**Abstract:** This paper initiates the study of fault resilient network structures that mix two orthogonal protection mechanisms: (a) backup, namely, augmenting the structure with many (redundant) low-cost but fault-prone components, and (b) reinforcement, namely, acquiring high-cost but fault-resistant components. To study the trade-off between these two mechanisms in a concrete setting, we address the problem of designing a (b,r)fault-tolerant BFS (or (b,r) FT-BFS for short) structure, namely, a subgraph H of the network G consisting of two types of edges: a set E′⊆E of r(n) fault-resistant {\em reinforcement} edges, which are assumed to never fail, and a (larger) set E(H)∖E′ of b(n) fault-prone backup edges, such that subsequent to the failure of a single fault-prone backup edge e∈E∖E′, the surviving part of H still contains an BFS spanning tree for (the surviving part of) G, satisfying dist(s,v,H∖{e})≤dist(s,v,G∖{e}) for every v∈V and e∈E∖E′. We establish the following tradeoff between b(n) andr(n): For every real ϵ∈(0,1], if r(n)=Θ~(n1−ϵ), then b(n)=Θ~(n1+ϵ) is necessary and sufficient.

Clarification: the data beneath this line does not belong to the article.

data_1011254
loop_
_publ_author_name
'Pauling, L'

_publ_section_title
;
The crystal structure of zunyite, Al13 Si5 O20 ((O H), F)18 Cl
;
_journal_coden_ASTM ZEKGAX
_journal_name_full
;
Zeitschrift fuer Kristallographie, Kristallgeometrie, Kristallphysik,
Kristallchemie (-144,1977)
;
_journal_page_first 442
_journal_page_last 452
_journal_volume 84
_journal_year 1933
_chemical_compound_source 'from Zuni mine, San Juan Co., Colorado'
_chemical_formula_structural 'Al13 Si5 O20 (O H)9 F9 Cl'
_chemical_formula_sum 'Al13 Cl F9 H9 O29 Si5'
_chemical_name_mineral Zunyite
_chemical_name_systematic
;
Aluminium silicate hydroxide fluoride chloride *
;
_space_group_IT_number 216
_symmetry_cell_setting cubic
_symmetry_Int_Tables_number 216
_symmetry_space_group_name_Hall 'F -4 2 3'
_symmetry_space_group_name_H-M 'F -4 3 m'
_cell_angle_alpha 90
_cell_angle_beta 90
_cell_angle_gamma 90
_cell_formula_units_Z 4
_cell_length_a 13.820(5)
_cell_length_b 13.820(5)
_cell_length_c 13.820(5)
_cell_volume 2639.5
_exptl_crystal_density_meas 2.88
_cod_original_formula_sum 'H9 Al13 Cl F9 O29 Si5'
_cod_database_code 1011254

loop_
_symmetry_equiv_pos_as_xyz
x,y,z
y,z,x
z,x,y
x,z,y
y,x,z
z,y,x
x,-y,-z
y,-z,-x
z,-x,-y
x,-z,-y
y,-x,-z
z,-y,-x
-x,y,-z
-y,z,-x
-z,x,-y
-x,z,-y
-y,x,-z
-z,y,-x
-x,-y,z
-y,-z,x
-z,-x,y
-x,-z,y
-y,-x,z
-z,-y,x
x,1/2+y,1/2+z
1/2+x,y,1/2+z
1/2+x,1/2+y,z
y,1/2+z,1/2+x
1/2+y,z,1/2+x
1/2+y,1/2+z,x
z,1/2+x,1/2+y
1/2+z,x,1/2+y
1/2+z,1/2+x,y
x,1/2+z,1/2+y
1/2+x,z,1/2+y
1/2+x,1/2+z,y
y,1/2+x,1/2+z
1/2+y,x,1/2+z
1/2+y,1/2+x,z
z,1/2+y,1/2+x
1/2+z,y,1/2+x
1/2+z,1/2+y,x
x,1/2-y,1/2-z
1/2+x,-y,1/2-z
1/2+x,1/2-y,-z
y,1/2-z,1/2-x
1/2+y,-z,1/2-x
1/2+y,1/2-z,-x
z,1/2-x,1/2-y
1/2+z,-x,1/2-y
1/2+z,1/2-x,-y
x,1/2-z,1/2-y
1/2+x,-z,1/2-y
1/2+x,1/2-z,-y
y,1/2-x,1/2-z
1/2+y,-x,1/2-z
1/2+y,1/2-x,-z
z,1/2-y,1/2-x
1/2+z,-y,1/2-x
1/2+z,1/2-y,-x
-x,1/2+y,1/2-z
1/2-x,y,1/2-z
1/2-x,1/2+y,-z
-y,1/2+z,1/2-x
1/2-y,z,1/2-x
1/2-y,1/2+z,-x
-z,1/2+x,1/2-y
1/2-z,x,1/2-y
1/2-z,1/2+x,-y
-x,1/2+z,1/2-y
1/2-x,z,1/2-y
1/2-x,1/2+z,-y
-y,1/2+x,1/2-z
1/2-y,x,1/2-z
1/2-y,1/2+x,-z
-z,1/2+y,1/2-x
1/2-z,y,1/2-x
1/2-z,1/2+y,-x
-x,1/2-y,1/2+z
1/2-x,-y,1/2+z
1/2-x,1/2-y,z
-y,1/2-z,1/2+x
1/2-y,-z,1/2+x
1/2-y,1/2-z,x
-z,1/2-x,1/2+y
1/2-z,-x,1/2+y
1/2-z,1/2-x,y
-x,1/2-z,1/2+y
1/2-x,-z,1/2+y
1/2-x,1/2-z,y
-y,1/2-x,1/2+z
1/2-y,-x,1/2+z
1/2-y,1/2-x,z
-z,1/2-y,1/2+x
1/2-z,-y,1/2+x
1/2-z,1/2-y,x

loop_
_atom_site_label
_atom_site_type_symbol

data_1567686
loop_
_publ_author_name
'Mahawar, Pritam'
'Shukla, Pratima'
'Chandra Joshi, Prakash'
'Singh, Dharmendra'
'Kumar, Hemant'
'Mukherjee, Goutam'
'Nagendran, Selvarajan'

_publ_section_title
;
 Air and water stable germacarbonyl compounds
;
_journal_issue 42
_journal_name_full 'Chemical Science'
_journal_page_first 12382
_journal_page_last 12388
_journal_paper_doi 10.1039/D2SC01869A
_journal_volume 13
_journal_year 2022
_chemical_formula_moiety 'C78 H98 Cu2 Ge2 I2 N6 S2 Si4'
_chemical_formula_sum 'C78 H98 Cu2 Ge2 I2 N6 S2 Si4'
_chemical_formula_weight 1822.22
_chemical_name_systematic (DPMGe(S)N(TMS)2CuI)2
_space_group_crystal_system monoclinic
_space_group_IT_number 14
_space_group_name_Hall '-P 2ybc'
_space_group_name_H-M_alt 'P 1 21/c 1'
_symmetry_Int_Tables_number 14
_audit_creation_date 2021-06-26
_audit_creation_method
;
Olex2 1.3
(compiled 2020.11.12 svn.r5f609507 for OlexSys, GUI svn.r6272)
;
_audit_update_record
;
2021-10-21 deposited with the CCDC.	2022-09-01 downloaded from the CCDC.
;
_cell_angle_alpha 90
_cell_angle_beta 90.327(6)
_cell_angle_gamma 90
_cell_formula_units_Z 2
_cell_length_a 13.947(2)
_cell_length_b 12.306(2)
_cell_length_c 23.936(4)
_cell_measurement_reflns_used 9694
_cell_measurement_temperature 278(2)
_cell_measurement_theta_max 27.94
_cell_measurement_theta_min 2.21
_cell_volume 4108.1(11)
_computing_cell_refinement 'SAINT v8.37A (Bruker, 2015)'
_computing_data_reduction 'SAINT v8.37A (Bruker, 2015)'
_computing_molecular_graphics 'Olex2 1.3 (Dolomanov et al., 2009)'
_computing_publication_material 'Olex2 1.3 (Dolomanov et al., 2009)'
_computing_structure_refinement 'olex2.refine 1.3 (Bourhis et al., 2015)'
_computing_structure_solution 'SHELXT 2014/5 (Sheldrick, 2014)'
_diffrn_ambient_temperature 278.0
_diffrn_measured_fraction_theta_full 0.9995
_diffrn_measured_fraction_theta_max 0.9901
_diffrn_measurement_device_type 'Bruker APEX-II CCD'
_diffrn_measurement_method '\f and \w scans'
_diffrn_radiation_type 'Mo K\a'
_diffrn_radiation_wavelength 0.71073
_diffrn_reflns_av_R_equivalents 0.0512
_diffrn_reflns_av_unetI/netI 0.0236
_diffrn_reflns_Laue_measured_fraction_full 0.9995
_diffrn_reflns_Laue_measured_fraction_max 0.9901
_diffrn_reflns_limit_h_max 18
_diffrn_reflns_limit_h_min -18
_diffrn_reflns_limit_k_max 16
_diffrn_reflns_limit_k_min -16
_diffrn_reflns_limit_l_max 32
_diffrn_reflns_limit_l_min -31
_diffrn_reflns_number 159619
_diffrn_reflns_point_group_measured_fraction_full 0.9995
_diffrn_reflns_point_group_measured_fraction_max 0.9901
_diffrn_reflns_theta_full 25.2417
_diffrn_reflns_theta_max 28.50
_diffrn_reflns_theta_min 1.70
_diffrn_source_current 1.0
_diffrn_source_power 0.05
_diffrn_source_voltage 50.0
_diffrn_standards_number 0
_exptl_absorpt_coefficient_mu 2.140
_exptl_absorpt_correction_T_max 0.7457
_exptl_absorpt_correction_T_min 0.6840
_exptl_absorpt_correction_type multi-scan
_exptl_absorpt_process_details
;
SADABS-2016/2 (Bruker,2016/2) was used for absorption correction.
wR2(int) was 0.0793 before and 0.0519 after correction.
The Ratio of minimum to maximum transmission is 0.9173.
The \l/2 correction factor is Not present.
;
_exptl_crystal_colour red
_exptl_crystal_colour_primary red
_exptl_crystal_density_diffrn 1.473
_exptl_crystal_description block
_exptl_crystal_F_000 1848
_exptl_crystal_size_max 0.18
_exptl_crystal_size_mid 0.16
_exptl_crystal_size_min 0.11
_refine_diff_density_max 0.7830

**Guest:** Merav Parter

**Host:** Yvonne-Anne Pignolet

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